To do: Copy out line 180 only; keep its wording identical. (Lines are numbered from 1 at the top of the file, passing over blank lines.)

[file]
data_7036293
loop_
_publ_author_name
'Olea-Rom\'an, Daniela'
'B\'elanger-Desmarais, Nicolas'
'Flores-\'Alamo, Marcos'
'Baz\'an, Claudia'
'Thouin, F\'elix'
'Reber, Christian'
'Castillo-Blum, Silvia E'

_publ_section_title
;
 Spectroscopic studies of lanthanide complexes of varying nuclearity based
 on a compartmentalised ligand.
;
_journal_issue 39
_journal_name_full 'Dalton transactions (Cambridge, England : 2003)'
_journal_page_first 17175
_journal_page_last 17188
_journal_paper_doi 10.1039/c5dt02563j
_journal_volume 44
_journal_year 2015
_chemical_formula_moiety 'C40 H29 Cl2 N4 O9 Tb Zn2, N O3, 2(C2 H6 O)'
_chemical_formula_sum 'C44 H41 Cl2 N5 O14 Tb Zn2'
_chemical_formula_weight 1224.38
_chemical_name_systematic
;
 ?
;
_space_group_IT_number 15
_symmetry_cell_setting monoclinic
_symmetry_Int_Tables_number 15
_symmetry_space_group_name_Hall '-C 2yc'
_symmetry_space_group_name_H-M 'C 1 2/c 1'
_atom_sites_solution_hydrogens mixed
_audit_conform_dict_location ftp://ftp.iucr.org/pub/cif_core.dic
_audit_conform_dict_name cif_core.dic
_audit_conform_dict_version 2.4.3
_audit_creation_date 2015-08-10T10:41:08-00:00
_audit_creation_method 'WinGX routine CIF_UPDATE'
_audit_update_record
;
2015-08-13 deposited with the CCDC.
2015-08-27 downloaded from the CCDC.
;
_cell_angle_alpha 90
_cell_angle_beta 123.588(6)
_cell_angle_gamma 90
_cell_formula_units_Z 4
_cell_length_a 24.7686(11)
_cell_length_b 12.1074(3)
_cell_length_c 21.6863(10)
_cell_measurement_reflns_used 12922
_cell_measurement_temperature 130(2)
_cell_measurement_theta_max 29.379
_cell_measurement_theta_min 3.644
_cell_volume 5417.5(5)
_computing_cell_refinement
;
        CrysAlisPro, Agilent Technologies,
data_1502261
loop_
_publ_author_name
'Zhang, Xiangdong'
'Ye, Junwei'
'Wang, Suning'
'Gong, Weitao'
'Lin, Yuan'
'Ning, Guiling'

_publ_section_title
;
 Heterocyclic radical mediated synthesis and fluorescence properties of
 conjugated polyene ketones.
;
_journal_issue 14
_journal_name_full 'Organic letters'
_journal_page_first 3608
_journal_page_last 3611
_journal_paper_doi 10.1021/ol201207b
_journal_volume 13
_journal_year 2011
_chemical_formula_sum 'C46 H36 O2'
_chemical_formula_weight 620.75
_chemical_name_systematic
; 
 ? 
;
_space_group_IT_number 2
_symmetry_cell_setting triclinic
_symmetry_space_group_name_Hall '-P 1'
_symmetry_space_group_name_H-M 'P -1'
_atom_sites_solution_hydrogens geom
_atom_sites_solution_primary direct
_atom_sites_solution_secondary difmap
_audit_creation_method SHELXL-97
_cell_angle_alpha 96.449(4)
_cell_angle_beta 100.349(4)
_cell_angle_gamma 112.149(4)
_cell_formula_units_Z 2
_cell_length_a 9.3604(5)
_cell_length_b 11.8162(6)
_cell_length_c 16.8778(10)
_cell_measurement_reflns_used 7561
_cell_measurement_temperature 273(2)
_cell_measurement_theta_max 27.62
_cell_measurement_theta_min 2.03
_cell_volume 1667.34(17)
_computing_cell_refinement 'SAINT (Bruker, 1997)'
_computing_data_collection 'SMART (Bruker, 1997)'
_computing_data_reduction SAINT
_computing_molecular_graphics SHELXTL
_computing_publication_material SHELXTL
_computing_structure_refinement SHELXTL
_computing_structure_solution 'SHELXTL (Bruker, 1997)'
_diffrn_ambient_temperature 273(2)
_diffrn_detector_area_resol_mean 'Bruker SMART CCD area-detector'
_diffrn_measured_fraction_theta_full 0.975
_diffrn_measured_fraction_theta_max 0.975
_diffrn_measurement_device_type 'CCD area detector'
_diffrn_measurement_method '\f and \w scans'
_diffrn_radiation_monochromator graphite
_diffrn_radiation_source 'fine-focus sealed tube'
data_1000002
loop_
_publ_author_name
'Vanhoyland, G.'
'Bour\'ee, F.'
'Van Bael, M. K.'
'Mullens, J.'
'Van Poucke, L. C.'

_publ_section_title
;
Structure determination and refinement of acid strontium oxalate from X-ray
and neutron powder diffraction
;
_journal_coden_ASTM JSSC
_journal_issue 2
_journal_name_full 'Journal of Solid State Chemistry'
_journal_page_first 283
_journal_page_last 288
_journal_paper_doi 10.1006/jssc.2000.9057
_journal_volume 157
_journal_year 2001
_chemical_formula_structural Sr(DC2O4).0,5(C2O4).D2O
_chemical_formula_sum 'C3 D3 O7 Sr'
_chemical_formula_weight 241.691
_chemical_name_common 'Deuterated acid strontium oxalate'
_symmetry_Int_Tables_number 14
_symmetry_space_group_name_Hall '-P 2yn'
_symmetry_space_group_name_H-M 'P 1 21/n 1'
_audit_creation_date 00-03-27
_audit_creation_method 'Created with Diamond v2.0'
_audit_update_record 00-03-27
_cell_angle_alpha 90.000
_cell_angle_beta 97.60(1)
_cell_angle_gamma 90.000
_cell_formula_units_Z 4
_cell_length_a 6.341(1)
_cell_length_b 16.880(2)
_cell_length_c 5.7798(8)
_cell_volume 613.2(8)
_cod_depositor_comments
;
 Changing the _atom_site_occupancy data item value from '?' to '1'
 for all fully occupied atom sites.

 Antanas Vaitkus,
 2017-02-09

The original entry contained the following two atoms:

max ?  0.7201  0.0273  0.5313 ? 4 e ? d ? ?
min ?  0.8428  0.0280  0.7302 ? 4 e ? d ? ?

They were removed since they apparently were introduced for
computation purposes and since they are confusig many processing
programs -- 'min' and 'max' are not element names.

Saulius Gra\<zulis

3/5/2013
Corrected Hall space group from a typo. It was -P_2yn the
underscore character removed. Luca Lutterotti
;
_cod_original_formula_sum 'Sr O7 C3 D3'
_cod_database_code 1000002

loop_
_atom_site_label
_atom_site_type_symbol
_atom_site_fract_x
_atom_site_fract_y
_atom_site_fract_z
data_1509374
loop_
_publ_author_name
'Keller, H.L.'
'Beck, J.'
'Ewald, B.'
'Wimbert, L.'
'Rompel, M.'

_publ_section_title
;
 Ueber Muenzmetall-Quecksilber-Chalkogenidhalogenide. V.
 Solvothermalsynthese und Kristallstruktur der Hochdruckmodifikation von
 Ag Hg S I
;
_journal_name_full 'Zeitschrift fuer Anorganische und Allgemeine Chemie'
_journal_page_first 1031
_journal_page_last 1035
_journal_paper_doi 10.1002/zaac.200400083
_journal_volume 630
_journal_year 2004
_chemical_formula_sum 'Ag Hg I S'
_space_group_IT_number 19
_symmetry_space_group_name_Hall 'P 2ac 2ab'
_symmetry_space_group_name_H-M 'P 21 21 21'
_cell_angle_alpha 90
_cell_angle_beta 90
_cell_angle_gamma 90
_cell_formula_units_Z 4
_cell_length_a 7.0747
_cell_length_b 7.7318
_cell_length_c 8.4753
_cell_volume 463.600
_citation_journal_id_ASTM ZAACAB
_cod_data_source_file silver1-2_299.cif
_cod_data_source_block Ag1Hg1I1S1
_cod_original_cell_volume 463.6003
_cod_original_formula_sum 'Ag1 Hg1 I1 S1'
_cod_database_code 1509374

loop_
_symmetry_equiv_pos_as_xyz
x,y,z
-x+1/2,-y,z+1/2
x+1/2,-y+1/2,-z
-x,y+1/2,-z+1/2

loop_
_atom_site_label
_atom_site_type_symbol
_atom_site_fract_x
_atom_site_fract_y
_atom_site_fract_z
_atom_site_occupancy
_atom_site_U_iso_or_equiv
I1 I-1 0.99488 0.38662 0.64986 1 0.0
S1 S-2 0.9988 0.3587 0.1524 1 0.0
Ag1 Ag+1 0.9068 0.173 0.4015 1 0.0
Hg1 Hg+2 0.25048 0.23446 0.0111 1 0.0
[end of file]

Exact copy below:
_cod_database_code 1000002